The Guard - Brendan Gleeson interview
Interview by Rob Carnevale
BRENDAN Gleeson talks about shooting subversive comedy The Guard for John McDonagh (the brother of In Bruges director Martin).
He also talks about handling edgy comedy, coping with his own mother’s death during some of the more poignant moments and enjoying an Ursula Andress moment when being filmed coming out of the freezing Irish sea…
Q. So, is Sergeant Gerry Boyle an idiot or a genius?
Brendan Gleeson: Well, obviously you don’t want to give too much away too early. But I think he’s smarter than he’s letting on, that’s for sure. I don’t think it’s any secret either. But to what extent… I mean he can be a bit dodgy in terms of women. I mean, he’s quite naive in regard to the women [in the film]. He’s a bit of an old softie, actually. So, I think maybe the question might be equally: “OK, definitely smarter than what he’s pretending to be, but is he as smart as he thinks he is?” He’s kind of his own worst enemy as well. Even socially, he’s stuck in a place where nothing is going on, none of his talents are being put to the test, and he’s grown gnarly and quite mischievously provocative.
But it’s all very negative in the end because he’s kind of the one who is suffering by it most. You know, he hangs by his mum, who seems happy enough, and she’s really his only friend. He’s someone who is not afraid of women, or who isn’t in anyway dismissive of them, but you can imagine that he doesn’t have anybody. So, all in all it’s not going terribly well for him really, for someone who thinks that he kind of has the edge on everybody. So, I kind of think he’s stuck by his own vigour and his own attack. His insistence on things making sense and having integrity has actually landed him in a place where he’s terribly unhappy [laughs aloud].
Q. The Guard also feels like a contemporary Western and I saw elements of Gary Cooper in Gerry – did you see that?
Brendan Gleeson: Totally. First of all, I love the way that’s incorporated into the place because it’s impossible to go anywhere in the world now – unless you go into some jungle areas – where there haven’t been Westerns as part of the culture at some point along the line. And so to make sure that when you’re talking about a place in Ireland where they still speak Irish, or Gaelic, and the culture is still alive… what I love is that John [McDonagh, writer-director] is completely unsentimental about that and he holds in the fact that these Westerns are as much a part of the culture as speaking Irish is.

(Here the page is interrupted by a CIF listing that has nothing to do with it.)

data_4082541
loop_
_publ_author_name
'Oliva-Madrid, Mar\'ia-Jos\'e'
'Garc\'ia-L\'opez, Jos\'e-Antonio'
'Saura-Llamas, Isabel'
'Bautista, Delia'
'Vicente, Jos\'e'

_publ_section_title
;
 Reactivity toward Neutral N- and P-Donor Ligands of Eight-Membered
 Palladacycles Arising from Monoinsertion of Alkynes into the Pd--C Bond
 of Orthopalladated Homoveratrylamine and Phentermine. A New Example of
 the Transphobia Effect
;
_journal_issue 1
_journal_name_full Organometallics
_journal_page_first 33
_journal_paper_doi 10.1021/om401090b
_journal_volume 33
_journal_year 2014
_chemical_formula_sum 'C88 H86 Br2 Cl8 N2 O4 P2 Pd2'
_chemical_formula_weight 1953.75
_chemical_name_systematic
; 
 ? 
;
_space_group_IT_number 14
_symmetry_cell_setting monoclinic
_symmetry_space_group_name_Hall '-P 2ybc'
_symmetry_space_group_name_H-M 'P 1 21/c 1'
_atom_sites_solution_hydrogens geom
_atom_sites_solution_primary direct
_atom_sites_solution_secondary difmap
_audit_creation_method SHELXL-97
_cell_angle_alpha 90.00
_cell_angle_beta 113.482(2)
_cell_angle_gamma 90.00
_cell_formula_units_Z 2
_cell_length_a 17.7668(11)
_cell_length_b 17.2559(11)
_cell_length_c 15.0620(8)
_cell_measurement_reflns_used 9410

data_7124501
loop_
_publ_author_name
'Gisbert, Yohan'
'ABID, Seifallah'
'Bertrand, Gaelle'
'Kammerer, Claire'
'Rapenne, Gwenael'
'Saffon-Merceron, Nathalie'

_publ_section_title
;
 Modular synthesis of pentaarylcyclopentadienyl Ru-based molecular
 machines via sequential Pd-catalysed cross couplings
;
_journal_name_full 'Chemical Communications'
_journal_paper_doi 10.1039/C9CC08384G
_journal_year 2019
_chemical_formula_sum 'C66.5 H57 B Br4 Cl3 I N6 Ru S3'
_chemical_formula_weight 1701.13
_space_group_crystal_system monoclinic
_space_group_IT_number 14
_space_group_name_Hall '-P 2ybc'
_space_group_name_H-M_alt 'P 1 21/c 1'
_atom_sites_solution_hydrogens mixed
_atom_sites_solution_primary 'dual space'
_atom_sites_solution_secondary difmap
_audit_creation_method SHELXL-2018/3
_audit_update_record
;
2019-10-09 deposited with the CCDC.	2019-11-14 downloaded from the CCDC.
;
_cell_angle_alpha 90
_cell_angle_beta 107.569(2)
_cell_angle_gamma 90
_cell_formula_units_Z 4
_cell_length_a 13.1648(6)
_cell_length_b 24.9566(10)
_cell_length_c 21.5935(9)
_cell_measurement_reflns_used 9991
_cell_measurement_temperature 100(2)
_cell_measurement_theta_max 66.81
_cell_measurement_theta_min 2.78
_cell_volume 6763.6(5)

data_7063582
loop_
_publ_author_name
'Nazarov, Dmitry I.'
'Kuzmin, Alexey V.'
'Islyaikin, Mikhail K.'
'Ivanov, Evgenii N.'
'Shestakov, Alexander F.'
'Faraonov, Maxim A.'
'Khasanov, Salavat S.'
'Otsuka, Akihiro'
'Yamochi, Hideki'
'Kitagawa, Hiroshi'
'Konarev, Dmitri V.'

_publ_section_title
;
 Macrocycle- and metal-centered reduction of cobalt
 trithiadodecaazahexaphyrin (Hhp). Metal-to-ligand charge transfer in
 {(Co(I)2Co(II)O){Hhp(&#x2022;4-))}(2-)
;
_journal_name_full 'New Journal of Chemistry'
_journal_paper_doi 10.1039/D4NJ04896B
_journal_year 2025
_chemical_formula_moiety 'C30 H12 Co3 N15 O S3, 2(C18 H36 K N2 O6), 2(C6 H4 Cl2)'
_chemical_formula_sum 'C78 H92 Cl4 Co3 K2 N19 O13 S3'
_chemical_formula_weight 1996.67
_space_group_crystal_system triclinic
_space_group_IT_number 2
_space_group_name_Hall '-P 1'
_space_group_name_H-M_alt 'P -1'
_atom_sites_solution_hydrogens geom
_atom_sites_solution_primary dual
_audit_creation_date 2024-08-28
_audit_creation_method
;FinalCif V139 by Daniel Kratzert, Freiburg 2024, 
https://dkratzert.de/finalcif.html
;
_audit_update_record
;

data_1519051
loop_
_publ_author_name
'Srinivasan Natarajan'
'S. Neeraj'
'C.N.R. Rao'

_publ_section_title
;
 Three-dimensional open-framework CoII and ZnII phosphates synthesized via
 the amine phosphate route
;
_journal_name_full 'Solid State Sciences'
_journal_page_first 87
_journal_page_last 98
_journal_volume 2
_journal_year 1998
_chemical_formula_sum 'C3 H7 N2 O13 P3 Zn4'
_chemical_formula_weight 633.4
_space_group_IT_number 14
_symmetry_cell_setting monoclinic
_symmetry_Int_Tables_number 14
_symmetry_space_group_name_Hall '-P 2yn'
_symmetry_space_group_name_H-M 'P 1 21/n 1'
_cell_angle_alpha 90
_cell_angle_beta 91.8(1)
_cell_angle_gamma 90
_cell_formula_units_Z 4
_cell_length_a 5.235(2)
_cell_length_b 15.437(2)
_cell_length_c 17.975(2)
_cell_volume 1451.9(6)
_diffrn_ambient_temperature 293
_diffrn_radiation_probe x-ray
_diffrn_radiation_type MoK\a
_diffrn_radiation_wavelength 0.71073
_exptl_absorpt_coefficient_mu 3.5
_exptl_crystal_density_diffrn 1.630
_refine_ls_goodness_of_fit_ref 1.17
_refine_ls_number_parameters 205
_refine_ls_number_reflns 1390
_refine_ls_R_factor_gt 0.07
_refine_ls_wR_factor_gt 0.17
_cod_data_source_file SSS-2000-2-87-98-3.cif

But I think also that Gerry is somebody who started off with quite a romantic notion of your mettle being tested in that kind of Western way and insists on living his life in a particularly cavalier and maverick way, but one that is also ‘a man’s gotta do what a man’s gotta do’ type of dude. But then he found out that there was no mettle – there were just blokes kind of dripping off the side of bars who were putting little bits of stuff in their back pocket and looking the other way and nobody was really addressing anything. So, it all just faded away – this big challenge of life somehow just dribbled into some sort of obscure banality.
So, when [FBI agent] Wendell Everett [Don Cheadle] comes over, like with everything else, all Gerry wants to do is up-skuttle everybody because he’s bored and he wants to make himself laugh. He wants to see what Wendell has to offer and he becomes quite bullying in a way, if you aren’t up to him, and negative. But Don’s character is just as naive and a little bit pompous and patronising maybe, quite fond of his own intellectual prowess himself. But he appears to have integrity, even if its naivety. And that’s why I think it becomes interesting for Gerry – because he’s actually not ducking and diving in the way that the others are. He doesn’t quite believe it initially, so he starts trying to usurp it and muck around with it but oddly enough it becomes more interesting. So, that’s what’s cool about it, I think.
Q. There’s a dance that goes on between the two of you, so is that something that remains on-script. Or do you and Don mix it up to keep each other on your toes?
Brendan Gleeson: It’s all about action and reaction and for the most part Don is reacting but there’s huge strength in what he does. It’s not just a straight man deal. You know, my favourite one is the scene where Gerry asks him if he grew up in the projects and Don’s head just kind of drops [motions] and you know that he’s had this crass kind of comment so often in his life and it’s like: “Here we go again.” So, that’s all about what you bring to it. That’s so much deeper and more colourful and rooted in a kind of reality. It’s not that we messed around with the lines so much as people were bringing stuff in I wasn’t expecting. You know the line is provocative and I kind of half expected a reaction but that kind of tiredness felt so real and I felt so sorry for him. So, it was all coming from somewhere true.
Q. How does John compare to Martin [McDonagh, of In Bruges fame] as a director?